An ethnic Greek, native of Donbass now living in France, offers a word of clarification


A brief essay by Yelena Delville

February 23, 2015

Translated from French by Tom Winter

I have had more than enough of hearing the term “pro-Russian” that the media use to designate those who have risen up against the Kiev junta (I ought to actually say against the Galician junta installed at Kiev). The word “Russian” [“russe”] that we use in the French language expresses two very different concepts. The word “Russkii” denotatively pertains to Russian ethnicity and/or culture, — and the word Rossiiskii pertains to the geographic zone, i.e., relating to a part of the country which is the Russian Federation.

Before 1991 a large part of the population of Ukraine, a Soviet Republic formed out of pieces, was “Soviet Russia”. To illustrate — the IDs of people in the Soviet Union included two concepts: “nationality”, which signified ethnic origin, and “citizenship” belonging to the country that was the USSR. So in Ukraine there were soviet Ukrainians, soviet Russians, and there also was a big diaspora of soviet Greeks, particularly in the south part of the Donbass. (In fact, the city of Mariupol was founded by their Greek ancestors in 1780, in the reign of Catherine the Great) and soviet Germans, soviet Tartars, soviet Georgians, even soviet Koreans! . . .  and the list is long. And then one day, all this little microcosm of the wide world went to bed soviet, and woke up … Ukrainian, without anyone asking….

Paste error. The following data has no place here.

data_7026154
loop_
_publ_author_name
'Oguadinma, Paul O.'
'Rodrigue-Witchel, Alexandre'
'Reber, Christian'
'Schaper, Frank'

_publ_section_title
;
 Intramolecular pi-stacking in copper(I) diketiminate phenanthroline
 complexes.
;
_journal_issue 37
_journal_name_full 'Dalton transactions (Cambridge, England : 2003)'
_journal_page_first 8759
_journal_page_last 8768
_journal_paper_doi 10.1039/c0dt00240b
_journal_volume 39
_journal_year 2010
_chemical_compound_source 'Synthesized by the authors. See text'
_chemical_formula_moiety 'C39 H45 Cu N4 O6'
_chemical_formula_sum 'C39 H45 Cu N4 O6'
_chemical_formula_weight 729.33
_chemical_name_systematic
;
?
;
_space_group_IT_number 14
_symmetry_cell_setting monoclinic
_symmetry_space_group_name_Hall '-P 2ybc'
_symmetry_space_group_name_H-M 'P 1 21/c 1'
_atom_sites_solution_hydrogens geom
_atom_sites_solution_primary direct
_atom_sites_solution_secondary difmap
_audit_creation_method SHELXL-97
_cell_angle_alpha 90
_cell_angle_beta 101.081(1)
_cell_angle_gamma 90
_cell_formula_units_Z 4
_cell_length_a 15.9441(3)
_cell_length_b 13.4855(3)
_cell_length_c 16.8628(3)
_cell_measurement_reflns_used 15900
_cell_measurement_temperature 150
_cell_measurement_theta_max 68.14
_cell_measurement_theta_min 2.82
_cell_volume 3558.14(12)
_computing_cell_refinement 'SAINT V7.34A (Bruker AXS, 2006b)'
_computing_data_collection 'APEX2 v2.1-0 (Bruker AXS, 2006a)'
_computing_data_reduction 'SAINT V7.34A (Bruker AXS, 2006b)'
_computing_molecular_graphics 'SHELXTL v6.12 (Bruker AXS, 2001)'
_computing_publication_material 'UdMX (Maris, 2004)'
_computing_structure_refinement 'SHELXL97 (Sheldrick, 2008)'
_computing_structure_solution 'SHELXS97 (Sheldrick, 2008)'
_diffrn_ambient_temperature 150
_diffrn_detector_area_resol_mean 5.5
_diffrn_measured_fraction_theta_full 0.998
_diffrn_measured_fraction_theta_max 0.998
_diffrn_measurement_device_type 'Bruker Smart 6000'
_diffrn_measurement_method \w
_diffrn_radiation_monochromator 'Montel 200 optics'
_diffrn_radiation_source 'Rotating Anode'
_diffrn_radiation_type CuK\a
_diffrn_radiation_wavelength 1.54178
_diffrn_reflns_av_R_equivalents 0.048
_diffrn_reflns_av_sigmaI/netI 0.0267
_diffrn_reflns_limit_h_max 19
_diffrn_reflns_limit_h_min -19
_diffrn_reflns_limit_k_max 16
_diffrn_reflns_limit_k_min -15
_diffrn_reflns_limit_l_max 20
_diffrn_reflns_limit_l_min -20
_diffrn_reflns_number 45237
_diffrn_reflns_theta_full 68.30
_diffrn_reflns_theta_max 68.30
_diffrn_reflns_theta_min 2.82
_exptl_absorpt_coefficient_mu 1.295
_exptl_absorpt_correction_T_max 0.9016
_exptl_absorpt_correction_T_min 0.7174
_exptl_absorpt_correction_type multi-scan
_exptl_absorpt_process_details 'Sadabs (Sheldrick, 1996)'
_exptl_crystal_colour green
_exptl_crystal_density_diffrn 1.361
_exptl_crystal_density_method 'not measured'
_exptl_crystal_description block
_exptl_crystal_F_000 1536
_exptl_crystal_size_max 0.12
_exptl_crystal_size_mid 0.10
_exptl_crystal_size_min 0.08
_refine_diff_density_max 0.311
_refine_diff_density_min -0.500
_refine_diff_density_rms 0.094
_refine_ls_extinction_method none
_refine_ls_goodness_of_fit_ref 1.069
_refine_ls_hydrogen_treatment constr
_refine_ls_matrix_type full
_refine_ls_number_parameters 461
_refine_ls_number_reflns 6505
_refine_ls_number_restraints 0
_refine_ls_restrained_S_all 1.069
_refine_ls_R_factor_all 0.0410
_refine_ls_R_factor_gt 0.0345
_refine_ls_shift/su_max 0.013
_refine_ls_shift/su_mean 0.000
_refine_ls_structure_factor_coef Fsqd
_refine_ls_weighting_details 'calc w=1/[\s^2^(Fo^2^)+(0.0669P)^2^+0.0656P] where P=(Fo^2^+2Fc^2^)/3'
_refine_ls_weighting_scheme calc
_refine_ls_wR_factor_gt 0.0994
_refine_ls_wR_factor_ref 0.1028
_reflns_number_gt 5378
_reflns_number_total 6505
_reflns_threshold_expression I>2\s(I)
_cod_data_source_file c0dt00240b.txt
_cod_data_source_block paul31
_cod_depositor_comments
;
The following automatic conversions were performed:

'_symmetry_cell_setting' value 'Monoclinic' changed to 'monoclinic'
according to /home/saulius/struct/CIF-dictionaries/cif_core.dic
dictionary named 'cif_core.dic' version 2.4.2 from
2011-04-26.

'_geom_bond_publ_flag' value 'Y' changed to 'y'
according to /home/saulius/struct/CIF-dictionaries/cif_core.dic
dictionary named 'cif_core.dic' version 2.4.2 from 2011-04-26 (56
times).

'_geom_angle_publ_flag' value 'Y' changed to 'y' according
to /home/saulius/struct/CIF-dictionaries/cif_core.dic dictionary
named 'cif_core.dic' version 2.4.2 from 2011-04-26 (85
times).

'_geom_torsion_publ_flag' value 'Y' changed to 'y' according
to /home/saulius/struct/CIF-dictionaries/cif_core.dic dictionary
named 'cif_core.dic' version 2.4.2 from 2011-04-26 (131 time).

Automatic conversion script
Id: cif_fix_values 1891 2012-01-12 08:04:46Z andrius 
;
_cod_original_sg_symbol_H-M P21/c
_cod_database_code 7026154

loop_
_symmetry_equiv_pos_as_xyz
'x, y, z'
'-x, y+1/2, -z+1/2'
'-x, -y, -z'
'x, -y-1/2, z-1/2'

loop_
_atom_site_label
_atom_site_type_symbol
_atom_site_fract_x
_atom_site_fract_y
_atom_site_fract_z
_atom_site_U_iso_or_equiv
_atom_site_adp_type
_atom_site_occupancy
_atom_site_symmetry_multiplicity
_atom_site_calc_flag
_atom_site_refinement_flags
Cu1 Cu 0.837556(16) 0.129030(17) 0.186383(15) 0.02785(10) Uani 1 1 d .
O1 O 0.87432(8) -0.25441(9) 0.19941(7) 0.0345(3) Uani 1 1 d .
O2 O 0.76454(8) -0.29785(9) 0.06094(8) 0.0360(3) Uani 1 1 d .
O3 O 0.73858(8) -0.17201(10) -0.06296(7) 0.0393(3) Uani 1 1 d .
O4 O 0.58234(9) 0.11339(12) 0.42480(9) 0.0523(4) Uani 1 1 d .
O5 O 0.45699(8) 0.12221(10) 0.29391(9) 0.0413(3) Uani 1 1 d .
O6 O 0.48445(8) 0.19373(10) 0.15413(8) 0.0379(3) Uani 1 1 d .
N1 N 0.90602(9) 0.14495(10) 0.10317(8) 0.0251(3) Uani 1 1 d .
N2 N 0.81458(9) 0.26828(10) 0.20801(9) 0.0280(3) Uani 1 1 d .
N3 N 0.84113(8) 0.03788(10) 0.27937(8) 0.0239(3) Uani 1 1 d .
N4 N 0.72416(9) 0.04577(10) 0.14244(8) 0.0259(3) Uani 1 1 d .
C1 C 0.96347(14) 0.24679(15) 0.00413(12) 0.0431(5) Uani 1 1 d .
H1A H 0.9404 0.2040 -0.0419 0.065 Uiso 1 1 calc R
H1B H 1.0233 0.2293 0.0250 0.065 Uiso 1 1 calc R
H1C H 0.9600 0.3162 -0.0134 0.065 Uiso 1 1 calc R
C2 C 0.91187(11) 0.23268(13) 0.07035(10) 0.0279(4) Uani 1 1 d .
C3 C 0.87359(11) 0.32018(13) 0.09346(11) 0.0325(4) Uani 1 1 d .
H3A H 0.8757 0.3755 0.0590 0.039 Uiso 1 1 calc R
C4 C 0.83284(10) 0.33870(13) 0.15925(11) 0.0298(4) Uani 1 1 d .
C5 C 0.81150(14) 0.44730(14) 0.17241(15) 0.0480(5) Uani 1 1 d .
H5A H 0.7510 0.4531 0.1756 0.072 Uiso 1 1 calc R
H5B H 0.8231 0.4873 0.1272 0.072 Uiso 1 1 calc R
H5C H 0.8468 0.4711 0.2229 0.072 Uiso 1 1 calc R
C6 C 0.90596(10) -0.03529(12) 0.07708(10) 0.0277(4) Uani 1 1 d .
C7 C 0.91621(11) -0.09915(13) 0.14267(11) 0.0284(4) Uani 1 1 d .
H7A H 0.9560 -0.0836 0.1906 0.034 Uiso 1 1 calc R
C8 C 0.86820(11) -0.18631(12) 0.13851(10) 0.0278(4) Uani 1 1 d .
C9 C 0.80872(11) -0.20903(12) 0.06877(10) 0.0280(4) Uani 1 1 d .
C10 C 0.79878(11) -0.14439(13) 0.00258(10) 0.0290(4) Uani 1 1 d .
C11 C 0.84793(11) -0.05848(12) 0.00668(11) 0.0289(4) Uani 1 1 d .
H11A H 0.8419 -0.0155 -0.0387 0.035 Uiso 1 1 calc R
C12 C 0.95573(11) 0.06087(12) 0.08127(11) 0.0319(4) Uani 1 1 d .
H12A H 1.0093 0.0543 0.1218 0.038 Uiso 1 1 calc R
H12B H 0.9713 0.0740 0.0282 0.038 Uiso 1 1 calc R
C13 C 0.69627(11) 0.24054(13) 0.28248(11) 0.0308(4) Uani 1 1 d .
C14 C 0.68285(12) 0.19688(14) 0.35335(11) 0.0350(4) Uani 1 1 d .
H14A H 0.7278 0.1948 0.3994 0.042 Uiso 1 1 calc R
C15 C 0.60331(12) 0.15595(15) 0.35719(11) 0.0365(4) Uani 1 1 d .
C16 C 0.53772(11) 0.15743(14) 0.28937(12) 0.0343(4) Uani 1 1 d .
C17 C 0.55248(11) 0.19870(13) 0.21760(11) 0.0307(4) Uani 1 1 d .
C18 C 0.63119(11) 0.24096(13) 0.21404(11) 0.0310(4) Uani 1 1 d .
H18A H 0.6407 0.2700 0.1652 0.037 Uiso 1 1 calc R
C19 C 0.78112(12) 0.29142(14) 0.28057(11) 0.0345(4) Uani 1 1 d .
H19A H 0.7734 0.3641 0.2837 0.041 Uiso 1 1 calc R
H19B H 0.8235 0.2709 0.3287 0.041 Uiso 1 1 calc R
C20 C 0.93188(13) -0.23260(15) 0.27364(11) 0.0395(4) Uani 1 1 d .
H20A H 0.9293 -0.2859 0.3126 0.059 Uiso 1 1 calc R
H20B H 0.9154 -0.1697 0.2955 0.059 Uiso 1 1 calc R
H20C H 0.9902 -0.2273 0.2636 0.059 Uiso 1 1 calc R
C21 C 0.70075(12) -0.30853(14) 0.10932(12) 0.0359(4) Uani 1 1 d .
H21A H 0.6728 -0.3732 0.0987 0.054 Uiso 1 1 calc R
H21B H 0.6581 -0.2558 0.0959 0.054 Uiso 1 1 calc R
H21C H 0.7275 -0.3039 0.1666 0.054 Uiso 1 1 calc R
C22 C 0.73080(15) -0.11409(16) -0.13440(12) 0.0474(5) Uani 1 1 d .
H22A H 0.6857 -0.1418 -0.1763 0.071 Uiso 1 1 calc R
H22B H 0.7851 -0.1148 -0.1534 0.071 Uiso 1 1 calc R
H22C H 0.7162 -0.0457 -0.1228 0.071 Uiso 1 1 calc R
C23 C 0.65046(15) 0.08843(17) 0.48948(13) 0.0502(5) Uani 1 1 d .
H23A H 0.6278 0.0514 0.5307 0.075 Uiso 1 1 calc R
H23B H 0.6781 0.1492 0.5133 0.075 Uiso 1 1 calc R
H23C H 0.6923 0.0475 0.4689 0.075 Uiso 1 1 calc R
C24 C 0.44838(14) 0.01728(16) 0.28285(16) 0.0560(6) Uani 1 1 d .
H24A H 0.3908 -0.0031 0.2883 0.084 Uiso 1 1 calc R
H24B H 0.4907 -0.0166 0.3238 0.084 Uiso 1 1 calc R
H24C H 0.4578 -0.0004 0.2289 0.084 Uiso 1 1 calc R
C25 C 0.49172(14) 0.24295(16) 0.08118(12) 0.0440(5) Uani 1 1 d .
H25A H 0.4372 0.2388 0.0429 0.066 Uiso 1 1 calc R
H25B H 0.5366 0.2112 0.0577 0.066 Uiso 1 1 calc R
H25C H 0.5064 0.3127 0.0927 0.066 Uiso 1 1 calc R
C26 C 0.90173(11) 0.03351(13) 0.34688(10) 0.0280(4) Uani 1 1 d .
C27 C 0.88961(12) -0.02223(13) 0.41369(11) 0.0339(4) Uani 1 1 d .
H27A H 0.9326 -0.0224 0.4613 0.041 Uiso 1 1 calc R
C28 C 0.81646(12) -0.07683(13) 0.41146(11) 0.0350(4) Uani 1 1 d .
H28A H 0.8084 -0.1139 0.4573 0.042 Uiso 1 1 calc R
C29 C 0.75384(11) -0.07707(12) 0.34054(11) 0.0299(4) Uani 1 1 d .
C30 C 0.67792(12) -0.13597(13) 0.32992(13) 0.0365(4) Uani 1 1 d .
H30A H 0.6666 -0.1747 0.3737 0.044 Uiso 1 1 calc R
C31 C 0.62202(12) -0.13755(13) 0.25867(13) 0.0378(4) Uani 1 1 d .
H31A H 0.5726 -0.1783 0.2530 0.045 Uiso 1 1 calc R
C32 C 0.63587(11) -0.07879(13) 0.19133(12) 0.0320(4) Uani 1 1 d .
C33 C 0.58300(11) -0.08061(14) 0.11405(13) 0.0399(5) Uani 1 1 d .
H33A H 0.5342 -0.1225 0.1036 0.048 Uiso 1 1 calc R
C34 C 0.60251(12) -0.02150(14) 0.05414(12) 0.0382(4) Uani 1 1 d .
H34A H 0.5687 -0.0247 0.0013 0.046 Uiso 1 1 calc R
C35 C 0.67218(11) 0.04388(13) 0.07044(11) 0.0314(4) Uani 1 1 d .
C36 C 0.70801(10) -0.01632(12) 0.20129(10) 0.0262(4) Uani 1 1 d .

But they did it saying that Ukraine was the sister of Russia and of Belorussia, and that the ties of blood were sacred and ineradicable (in the Russian world you never get mad to the death with family members — it is simply inconceivable); they did it saying that moving out of the common house and taking another apartment, getting out on one’s own, would never end up in profound discord. But they were wrong! Because the patch, the “daughter-in-law” who had already shown herself less than loyal, this time had a downright Machiavellian plan — she wanted to sever Ukraine from her family for good, using the kids in whom she had inculcated quite different values and in particular, a history with different heroes…. She even went prostituting herself to achieve these aims. There’s a Russian saying “It’s the one who pays, that orders the music” [essentially equal to “Who pays the piper calls the tune], [and they’ve called up] the “music” of terror, and prisons, and bombs, and genocide for the ones less willing to go along.

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